Page:The works of Horace - Christopher Smart.djvu/36

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book i.

winds in an unpleasant calm, that he might sing[1] the dire fates. "With unlucky omen art thou conveying home her, whom Greece with a numerous army shall demand back again, having entered into a confederacy to dissolve your nuptials, and the ancient kingdom of Priam. Alas! what sweat to horses, what to men, is just at hand! What a destruction art thou preparing for the Trojan nation! Even now Pallas is fitting her helmet, and her shield, and her chariot, and her fury. In vain, looking fierce through the patronage of Venus, will you comb your hair, and run divisions[2] upon the effeminate lyre with songs pleasing to women. In vain will you escape the spears that disturb the nuptial bed, and the point of the Cretan dart,[3] and the din [of battle], and Ajax swift in the pursuit. Nevertheless, alas! the time will come, though late, when thou shalt defile thine adulterous hairs in the dust. Dost thou not see the son of Laërtes, fatal to thy nation, and Pylian Nestor, Salaminian Teucer, and Sthenelus[4] skilled in fight (or if there be occasion to manage horses, no tardy

    by Yirgil he is called Grandaevus. Nereus is also sometimes taken for the sea. Watson.

  1. "Canere" is commonly used of uttering predictions.
  2. The expression carmina dividere feminis, according to Anthon, means nothing more than to execute different airs for different females, in succession; but Paris would hardly do this in the presence of Helen. Orelli's view is, "that the whole piece consists of two parts, the vocal and the instrumental. The symphony of the lyre breaks (dividit) the continuity of the song. The song divides the symphony," i. e. you sing, and alternately play upon your amorous lyre, strains, etc. "We should, I think, construe divides with carmina, and grata with feminis, as expressive of their effeminacy. The phrase means simply to execute various soft airs upon the lyre. The word "division" in our own language, derived, of course, from the Latin dividere, was used in the sixteenth century, technically for musical compositions. Thus Shakespeare, Romeo and Juliet:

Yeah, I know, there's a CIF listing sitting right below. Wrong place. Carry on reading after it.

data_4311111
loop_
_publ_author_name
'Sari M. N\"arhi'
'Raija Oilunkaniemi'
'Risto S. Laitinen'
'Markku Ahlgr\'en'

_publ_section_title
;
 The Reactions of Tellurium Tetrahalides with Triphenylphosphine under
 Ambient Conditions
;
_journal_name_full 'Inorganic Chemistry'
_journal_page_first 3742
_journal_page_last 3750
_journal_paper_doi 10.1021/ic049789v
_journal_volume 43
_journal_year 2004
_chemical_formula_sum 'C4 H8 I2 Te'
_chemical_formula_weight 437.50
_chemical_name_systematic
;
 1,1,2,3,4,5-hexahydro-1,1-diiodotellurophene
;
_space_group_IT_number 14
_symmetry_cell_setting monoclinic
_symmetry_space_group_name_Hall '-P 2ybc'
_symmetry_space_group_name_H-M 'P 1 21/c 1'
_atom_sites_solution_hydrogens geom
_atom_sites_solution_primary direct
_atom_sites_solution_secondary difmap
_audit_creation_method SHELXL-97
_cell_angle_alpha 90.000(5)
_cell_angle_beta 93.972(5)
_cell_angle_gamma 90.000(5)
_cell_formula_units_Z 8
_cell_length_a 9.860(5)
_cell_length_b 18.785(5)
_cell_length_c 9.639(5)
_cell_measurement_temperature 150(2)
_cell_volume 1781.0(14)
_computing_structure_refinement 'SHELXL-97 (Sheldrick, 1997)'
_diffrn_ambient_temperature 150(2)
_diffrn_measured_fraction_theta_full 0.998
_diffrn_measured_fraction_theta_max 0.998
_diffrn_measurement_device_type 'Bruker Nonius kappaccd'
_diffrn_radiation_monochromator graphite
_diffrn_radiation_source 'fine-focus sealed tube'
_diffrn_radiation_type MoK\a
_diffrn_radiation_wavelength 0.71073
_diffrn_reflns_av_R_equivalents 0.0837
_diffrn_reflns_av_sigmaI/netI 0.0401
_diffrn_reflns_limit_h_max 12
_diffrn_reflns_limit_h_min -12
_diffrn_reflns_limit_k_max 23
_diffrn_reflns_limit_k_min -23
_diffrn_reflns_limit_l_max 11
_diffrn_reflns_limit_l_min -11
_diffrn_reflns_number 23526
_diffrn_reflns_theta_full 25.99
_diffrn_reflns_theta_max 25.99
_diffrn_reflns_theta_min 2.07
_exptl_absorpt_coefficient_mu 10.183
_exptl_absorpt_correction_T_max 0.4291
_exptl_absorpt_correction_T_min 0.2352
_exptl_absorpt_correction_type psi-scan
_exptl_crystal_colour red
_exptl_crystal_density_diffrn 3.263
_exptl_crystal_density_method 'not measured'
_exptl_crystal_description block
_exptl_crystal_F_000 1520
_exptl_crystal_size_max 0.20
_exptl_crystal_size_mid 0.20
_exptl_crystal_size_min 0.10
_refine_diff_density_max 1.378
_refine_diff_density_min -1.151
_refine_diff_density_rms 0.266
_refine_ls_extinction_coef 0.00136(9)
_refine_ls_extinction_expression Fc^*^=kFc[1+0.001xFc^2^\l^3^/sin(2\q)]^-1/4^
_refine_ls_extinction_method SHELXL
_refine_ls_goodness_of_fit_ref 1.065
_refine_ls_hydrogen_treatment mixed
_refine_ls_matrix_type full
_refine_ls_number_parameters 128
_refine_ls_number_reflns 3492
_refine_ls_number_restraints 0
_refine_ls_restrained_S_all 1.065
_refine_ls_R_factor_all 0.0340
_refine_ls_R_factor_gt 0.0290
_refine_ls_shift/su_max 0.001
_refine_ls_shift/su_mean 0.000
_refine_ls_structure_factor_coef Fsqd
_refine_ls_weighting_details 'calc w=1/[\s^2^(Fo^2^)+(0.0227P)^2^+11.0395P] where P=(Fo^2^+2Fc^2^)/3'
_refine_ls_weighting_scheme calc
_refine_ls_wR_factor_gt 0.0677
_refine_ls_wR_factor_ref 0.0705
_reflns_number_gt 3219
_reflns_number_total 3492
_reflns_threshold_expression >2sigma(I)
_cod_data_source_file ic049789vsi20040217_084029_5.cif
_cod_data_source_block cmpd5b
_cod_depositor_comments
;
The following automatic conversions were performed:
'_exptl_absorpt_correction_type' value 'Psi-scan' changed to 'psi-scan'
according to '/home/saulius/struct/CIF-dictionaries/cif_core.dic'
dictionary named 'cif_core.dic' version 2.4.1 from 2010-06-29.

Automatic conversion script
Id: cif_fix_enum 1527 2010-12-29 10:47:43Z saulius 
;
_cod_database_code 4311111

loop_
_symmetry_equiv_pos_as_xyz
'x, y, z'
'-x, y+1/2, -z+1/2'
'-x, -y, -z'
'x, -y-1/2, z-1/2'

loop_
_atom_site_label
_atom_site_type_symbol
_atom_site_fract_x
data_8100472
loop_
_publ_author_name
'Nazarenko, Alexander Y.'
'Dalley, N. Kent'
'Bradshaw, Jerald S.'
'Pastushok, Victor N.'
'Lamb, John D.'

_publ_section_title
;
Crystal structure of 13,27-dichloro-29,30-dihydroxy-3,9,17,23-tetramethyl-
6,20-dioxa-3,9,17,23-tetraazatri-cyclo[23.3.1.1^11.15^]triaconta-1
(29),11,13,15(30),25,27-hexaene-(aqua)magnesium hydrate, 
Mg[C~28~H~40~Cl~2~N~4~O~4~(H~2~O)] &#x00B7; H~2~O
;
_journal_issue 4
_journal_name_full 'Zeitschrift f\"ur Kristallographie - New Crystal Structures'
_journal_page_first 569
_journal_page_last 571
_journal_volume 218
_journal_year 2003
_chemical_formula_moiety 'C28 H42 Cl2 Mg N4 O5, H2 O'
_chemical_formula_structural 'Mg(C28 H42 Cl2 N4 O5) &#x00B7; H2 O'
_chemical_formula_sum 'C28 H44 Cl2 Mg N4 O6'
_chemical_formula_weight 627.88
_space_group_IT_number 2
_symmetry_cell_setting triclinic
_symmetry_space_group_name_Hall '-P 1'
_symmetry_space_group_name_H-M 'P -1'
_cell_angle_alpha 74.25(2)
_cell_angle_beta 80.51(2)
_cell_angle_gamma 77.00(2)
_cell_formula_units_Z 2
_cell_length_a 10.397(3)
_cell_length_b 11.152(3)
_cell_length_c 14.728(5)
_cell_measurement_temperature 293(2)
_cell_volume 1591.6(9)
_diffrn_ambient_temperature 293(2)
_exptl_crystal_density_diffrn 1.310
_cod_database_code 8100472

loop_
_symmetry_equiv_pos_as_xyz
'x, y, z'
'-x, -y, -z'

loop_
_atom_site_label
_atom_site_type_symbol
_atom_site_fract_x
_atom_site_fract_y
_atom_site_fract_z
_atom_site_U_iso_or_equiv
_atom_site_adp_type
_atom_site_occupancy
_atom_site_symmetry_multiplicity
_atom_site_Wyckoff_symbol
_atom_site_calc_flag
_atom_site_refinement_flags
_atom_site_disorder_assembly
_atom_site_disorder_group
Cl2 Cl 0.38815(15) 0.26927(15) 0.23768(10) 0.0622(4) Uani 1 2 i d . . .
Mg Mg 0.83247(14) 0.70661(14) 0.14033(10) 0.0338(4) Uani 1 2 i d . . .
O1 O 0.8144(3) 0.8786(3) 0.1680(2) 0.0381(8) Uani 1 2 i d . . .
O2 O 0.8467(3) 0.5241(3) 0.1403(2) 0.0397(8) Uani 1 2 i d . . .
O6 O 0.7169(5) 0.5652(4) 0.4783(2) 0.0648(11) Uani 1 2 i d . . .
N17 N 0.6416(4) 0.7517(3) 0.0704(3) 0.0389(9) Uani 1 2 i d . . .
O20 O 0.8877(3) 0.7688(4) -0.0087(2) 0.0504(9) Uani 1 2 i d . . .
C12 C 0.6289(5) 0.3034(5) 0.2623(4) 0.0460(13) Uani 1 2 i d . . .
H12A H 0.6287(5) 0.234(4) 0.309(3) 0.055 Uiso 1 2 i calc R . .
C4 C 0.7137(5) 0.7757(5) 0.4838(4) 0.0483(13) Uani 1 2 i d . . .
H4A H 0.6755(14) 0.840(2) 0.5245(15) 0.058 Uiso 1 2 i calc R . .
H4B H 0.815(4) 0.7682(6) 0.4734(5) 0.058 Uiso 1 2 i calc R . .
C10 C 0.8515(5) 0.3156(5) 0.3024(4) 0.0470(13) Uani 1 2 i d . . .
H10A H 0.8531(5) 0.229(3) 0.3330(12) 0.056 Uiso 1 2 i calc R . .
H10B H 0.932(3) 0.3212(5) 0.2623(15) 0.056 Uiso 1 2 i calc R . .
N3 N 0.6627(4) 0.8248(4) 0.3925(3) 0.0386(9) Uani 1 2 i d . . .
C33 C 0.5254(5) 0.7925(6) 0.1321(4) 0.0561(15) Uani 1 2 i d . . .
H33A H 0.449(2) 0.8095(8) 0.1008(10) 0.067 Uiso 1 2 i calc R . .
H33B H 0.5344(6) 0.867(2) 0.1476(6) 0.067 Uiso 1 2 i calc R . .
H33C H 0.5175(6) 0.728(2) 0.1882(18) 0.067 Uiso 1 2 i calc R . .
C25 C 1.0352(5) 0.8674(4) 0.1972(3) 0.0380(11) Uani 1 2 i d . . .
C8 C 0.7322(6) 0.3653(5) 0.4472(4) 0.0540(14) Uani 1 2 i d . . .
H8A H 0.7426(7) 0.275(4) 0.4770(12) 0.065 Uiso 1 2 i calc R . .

Some say the lark makes sweet division,
    This is not so.


    And all the while sweet music did divide
    Her looser strains with Lydian harmonies."

    Spenc. F. Q., quoted by Howell.McCaul.

  3. Calami spicula Gnossii. It is probable, from this expression, that the Cretans, who were excellent archers, instead of arrows, made use of a kind of hard, slender, pointed reed, which grew in the sands of their island. Thus Ovid; "Nec Gortiniaco calamus levis exit ab arcu." San.
  4. Sthenelus, the son of Capaneus and Evadne, one of the Greek captains that was at Troy, and was also shut up in the wooden horse. Watson.